TORONTO (Reuters) - Canadian home resale prices edged higher in August from July but a slower pace of gains and falling prices in three of 11 markets surveyed suggested the market is cooling, the Teranet-National Bank Composite House Price Index showed on Wednesday.
The index, which measures price changes for repeat sales of single-family homes, showed overall prices climbed 0.2 percent in August from a month earlier, the smallest August gain in 12 years.
The index, which does not provide actual prices, was up 4.1 percent from a year earlier, the ninth consecutive month of deceleration in 12-month gains.
The report is the latest in a string of data suggesting that Canada’s long upswing in house sales and prices is coming to an end. With cooling evident in Vancouver and several other major cities, speculation has turned to whether the slowdown will be a soft landing or a crash.
“The latest print for the Teranet HPI reinforces the trend observed in other housing measures with a correction well underway in some key markets,” Mazen Issa, Canada macro strategist at TD Securities, said in a note to clients.
“While the national measure has been held up by the buoyancy in prices in Toronto, this market is steadily decelerating on a (year-on-year) basis.”
The 0.2 percent monthly gain in August was the sixth such increase in a row and was led by a 2.0 percent rise in Hamilton. Prices rose 0.8 percent rise in Ottawa and 0.7 percent in Toronto and Edmonton. Halifax prices were up 0.5 percent, while Winnipeg and Calgary both notched 0.4 percent gains, and Montreal climbed just 0.1 percent.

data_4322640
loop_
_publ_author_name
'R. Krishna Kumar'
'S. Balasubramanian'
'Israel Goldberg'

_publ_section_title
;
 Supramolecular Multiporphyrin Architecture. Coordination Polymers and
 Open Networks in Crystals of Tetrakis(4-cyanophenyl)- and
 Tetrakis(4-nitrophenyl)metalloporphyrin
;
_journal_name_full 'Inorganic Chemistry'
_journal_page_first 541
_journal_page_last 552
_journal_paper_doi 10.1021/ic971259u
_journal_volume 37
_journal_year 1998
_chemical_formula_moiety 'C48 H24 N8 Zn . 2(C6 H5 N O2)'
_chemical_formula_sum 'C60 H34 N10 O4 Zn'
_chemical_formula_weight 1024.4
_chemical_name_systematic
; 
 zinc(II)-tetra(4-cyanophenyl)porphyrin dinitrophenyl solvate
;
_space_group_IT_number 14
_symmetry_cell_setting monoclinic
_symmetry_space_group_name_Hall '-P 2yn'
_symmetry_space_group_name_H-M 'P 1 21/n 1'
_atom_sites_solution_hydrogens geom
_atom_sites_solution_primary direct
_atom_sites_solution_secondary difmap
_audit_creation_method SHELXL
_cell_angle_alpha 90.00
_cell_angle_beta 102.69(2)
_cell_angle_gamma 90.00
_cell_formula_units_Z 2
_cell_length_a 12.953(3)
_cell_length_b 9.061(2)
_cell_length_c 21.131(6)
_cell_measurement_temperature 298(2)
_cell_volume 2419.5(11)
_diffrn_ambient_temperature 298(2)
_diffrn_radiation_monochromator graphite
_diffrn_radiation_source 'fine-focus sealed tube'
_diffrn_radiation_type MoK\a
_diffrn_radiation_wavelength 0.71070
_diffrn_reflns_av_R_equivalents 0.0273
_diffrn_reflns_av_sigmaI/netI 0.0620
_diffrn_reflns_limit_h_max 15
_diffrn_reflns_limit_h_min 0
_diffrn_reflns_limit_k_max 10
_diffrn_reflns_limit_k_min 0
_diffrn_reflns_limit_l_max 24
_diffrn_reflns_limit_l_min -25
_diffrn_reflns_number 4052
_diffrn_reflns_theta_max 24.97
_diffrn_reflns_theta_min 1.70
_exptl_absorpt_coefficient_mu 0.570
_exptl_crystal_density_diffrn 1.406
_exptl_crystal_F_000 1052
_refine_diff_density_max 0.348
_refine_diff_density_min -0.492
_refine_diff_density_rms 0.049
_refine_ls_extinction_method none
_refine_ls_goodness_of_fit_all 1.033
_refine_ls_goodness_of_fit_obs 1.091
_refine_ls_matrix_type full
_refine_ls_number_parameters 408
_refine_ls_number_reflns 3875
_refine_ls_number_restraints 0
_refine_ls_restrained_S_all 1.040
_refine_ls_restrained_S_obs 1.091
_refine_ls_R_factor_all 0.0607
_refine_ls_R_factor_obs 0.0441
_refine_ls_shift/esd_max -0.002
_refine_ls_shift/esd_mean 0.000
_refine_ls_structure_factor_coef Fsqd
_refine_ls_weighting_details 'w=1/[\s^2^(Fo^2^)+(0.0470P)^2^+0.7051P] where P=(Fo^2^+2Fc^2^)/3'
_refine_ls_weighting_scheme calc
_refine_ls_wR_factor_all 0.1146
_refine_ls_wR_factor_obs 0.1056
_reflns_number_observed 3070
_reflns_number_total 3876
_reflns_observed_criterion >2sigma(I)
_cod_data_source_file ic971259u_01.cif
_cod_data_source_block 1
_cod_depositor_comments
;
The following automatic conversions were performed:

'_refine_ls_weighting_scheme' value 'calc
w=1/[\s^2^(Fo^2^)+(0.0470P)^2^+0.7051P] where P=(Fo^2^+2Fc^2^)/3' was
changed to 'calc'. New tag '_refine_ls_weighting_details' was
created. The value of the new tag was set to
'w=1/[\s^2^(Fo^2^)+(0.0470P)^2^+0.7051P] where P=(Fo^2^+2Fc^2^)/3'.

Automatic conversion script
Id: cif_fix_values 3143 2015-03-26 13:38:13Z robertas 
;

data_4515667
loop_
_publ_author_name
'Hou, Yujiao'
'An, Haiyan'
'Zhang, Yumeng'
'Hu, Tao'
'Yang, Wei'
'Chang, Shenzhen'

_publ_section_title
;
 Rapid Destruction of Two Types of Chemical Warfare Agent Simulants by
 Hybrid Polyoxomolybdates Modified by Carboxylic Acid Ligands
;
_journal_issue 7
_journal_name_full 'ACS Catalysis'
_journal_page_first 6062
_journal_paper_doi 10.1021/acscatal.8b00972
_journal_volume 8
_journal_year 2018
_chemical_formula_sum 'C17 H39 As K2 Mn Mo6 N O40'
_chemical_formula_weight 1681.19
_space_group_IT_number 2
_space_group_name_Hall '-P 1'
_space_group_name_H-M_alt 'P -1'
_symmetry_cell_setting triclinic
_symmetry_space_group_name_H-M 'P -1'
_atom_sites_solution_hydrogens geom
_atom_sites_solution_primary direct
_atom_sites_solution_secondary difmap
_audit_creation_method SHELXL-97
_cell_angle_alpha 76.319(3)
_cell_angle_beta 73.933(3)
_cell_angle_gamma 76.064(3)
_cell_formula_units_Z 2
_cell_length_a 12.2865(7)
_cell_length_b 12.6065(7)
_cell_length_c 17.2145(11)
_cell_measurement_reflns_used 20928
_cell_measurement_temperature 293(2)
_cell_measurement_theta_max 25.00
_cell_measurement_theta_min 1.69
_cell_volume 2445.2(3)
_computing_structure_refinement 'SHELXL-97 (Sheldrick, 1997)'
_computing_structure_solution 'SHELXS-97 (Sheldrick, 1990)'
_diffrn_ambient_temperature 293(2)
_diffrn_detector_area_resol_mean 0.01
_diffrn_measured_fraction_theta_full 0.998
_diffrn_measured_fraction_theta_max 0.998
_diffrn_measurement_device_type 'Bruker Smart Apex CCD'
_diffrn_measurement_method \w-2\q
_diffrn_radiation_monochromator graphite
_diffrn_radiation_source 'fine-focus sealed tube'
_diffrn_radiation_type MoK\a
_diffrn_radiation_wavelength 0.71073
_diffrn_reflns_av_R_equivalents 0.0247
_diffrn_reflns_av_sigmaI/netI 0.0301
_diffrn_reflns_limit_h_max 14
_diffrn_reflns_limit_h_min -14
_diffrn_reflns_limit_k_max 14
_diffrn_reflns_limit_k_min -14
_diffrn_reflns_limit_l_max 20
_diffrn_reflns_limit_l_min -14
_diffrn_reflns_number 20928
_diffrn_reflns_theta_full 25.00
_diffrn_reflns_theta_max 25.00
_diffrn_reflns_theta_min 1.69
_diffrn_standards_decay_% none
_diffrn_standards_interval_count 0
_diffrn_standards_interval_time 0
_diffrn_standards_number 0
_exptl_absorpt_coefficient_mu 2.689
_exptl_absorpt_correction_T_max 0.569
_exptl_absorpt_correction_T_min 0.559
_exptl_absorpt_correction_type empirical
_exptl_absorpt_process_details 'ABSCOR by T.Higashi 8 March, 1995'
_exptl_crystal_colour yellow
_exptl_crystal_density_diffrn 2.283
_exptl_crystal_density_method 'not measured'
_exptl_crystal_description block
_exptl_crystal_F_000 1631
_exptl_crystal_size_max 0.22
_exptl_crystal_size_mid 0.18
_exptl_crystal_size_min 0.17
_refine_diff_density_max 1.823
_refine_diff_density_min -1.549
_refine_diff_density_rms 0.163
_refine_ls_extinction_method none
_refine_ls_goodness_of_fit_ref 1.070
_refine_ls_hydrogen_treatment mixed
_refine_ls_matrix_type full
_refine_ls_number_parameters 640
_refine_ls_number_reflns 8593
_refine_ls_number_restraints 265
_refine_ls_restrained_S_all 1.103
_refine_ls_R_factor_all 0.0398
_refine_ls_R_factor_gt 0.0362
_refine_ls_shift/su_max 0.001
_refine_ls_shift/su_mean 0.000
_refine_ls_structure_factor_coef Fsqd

Prices fell in three cities. Vancouver led the losses with a 1.2 percent decline, Victoria prices fell 0.7 percent, and prices in Quebec City fell 0.6 percent.
Compared with a year earlier, prices were up 8.3 percent in Toronto, 7.1 percent in Hamilton, and 6.5 percent in Winnipeg. They were 1.1 percent lower in Victoria and 0.3 percent lower in Vancouver.
A long run-up in Canadian house prices and low supply in some markets had sparked concern that a housing bubble was forming. The federal government tightened mortgage lending rules four times in four years to try to prevent borrowers from taking on too much debt to buy into the market.
“As the impact of the fourth iteration of tighter mortgage regulations becomes further entrenched, the housing market will continue to moderate and hence, reducing the urgency for the Bank of Canada to tighten policy,” Issa said in the research note.
With additional reporting by Jeffrey Hodgson; Editing by Peter Galloway